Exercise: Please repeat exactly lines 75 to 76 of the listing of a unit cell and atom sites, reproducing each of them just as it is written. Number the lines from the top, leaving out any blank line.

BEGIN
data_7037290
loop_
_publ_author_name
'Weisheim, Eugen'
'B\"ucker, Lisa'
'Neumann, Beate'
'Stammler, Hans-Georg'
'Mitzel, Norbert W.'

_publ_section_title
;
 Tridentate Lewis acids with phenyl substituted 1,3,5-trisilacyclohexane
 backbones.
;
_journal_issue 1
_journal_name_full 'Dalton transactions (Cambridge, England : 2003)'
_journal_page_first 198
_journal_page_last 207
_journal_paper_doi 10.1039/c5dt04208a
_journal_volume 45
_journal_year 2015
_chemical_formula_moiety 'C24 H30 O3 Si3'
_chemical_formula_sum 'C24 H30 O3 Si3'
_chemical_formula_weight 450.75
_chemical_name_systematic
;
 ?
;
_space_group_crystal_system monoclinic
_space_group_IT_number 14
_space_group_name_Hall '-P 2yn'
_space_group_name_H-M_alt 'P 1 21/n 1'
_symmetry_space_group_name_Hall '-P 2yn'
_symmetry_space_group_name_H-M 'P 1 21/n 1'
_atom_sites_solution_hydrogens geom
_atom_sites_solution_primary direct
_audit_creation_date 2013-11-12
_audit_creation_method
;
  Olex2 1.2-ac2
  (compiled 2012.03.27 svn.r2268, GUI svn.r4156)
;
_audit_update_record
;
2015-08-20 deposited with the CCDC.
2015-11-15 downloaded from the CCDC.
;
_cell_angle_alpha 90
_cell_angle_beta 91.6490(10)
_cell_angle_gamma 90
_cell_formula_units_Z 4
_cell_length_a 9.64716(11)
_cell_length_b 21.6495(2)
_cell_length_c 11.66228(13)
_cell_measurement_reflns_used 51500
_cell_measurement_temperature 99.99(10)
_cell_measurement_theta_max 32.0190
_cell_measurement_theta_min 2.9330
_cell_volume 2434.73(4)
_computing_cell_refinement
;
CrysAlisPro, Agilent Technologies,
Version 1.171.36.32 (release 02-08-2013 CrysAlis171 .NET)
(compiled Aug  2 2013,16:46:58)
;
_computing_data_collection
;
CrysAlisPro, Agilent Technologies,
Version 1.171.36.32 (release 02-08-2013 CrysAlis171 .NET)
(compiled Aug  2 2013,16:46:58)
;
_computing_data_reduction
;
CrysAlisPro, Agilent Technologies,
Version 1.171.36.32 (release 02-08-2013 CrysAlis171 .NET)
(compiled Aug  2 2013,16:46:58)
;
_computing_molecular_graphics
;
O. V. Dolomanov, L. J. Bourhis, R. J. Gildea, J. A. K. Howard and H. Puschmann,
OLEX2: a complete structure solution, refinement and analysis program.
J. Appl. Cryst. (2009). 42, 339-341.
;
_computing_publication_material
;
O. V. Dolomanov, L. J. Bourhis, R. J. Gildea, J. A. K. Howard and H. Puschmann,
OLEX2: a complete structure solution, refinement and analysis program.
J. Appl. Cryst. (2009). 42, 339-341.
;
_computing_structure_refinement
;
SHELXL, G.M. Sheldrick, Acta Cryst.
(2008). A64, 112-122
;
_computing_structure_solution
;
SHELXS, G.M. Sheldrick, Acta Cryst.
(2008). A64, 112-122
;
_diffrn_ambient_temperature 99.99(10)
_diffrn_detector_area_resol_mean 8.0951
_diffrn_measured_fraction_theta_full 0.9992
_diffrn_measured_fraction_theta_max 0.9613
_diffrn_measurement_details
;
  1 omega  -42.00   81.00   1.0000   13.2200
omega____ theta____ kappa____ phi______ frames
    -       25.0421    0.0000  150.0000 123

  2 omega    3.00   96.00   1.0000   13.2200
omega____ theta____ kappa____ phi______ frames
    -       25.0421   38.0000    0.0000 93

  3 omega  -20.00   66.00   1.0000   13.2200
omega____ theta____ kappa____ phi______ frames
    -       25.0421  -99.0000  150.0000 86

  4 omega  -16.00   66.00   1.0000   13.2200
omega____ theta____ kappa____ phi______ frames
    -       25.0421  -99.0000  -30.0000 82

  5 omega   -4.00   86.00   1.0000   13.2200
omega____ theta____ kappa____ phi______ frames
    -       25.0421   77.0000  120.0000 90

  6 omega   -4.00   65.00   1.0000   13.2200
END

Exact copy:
(compiled Aug  2 2013,16:46:58)
;